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Supplementing Your Diet: Vitamins, Minerals and Beyond

NIH | Nov 17, 2014, midnight

The world of dietary supplements is getting more and more complicated. People aren't just taking vitamins and minerals anymore. Now, things like glucosamine, saw palmetto, black cohosh and ginkgo biloba are crowding onto shelves beside old standbys like vitamin C, calcium and iron. How do you sort through it all?

Dietary supplements include a broad range of vitamins, minerals, herbs and other substances meant to improve upon your diet. They can come as pills, capsules, powders and liquids.

The U.S. Food and Drug Administration, which regulates dietary supplements, treats them more like foods than like drugs. Dr. Paul M. Coates, director of NIH's Office of Dietary Supplements (ODS), says, "Dietary supplements are generally regarded as safe based on a long history of human use, unless proven otherwise. By contrast, drugs are not assumed to be safe until extensive testing has been done to prove their safety."

Supplements can play an important role in your health. Some doctors advise patients to take a multivitamin-mineral supplement to make sure they're getting enough of all the nutrients they need. While this may provide some insurance, Carol Haggans, a consultant with ODS, cautions, "People shouldn't feel they can make up for an unhealthy diet by taking a multivitamin-mineral supplement." A combination of all the vitamins and minerals together in foods provide the greatest health benefit, she says. "In general, if you eat a healthy diet, you shouldn't need to supplement it with extra nutrients."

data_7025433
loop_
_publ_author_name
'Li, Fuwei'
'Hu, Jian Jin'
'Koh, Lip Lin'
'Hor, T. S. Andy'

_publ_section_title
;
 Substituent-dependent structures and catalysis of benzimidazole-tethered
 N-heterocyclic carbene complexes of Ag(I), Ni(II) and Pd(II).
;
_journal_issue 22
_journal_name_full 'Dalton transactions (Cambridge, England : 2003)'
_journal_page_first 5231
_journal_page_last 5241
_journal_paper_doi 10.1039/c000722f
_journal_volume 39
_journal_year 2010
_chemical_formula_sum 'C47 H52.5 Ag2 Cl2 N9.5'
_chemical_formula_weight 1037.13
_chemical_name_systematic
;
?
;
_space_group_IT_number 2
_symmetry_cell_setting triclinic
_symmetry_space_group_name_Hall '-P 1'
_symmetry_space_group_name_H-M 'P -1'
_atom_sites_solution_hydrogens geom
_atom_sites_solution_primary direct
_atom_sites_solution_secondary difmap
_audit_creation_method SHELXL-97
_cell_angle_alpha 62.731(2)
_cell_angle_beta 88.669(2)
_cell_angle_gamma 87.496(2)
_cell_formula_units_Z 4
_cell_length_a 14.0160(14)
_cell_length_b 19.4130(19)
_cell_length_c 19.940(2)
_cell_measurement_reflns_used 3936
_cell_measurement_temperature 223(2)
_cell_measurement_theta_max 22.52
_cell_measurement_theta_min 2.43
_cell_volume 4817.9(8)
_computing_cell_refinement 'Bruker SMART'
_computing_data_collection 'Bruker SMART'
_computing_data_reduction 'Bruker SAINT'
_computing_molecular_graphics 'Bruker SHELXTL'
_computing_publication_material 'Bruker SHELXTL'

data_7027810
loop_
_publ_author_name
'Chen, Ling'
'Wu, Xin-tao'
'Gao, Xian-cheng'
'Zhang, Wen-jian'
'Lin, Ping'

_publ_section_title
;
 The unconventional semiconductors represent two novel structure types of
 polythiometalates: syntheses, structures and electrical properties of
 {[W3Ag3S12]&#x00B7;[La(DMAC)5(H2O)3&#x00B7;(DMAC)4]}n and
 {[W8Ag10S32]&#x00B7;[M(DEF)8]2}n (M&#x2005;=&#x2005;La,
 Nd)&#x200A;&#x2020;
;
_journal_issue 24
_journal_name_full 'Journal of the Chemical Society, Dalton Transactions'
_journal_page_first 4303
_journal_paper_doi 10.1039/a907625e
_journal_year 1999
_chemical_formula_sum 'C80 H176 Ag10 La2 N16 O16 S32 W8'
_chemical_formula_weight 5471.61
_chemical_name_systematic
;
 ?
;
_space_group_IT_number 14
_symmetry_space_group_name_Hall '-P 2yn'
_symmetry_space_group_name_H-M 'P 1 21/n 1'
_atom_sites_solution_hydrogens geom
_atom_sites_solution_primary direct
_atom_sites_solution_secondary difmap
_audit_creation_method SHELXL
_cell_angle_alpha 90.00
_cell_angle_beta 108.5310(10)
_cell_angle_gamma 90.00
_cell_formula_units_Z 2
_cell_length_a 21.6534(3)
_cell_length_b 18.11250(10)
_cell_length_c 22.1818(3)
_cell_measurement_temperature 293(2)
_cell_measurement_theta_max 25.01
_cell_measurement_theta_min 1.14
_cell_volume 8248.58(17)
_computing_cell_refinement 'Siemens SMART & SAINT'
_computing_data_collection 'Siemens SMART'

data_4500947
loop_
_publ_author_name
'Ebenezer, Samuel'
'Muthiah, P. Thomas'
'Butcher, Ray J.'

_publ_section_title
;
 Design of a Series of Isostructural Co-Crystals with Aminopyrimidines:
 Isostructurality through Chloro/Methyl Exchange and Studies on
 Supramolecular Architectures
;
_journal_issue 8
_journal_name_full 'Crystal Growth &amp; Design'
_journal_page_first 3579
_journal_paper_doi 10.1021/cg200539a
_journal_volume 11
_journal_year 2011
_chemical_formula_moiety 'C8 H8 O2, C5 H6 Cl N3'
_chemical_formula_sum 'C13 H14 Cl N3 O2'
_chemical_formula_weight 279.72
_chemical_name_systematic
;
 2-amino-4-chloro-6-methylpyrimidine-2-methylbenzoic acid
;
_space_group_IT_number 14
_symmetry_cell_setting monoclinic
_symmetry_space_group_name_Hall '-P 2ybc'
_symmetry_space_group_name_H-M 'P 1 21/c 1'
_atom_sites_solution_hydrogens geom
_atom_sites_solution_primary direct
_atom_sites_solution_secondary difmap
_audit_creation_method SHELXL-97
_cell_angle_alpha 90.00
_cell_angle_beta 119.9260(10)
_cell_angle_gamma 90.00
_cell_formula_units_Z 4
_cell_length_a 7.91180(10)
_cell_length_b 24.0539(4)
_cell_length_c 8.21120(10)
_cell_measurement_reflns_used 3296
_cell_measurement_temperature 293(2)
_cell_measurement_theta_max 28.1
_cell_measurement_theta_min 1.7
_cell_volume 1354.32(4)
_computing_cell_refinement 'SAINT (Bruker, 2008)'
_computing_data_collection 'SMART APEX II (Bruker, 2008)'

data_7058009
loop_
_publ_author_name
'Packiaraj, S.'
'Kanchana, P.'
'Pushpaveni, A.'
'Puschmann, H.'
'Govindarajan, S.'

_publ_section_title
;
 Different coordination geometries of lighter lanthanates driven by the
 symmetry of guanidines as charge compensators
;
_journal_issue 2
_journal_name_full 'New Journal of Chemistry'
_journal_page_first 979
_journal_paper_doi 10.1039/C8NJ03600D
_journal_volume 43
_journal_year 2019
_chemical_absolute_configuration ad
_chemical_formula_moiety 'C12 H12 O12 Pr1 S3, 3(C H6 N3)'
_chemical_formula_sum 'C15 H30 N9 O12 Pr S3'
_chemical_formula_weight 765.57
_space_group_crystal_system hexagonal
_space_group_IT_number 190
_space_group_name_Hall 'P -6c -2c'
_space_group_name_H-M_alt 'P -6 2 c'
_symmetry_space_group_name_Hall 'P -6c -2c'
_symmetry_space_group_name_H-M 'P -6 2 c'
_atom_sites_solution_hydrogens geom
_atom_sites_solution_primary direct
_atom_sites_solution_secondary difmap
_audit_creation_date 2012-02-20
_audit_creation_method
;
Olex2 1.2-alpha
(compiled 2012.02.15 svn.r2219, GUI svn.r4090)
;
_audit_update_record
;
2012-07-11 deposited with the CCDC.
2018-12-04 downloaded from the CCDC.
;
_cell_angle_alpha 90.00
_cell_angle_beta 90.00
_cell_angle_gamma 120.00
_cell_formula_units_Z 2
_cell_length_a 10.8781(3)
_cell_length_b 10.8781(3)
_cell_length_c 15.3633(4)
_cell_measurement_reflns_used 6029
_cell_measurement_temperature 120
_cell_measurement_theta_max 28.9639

However, some people might need more of certain nutrients. Doctors often advise women of child-bearing age to take folic acid, for example. Many people don't get enough calcium. According to some surveys, 44% of boys and 58% of girls age 6-11 don't get enough-and the numbers get even higher as people age. It's probably best to eat 2-3 servings per day of calcium-rich foods like dairy products. But if you have trouble eating dairy products because they upset your stomach and you don't get enough calcium in other foods, a supplement might help.

Since some supplements may help you, it's easy to go a step farther and think that taking more would be even better. This can cost a lot and may not provide the benefit you expect. It can also be risky.

"Almost all of the nutrients have tolerable upper intake levels-the amount it's recommended you stay under each day," Haggans says. Amounts above these levels can be toxic. Too much vitamin A, for instance, can cause birth defects, liver problems, weak bones and nervous system disorders. Too much calcium can cause kidney problems and block your ability to use other minerals in your diet.

NIH has several studies under way to look at whether high doses of certain supplements can prevent disease. For example, NIH's National Cancer Institute is funding the Selenium and Vitamin E Cancer Prevention Trial (SELECT) to see if selenium and vitamin E can help prevent prostate cancer. But this isn't an area you should experiment in by yourself.

Dr. Coates explains that, for the most part, supplement "megadoses" haven't been tested. "Absence of evidence of harm isn't the same as evidence of absence of harm," he says. "In many cases we just don't know."

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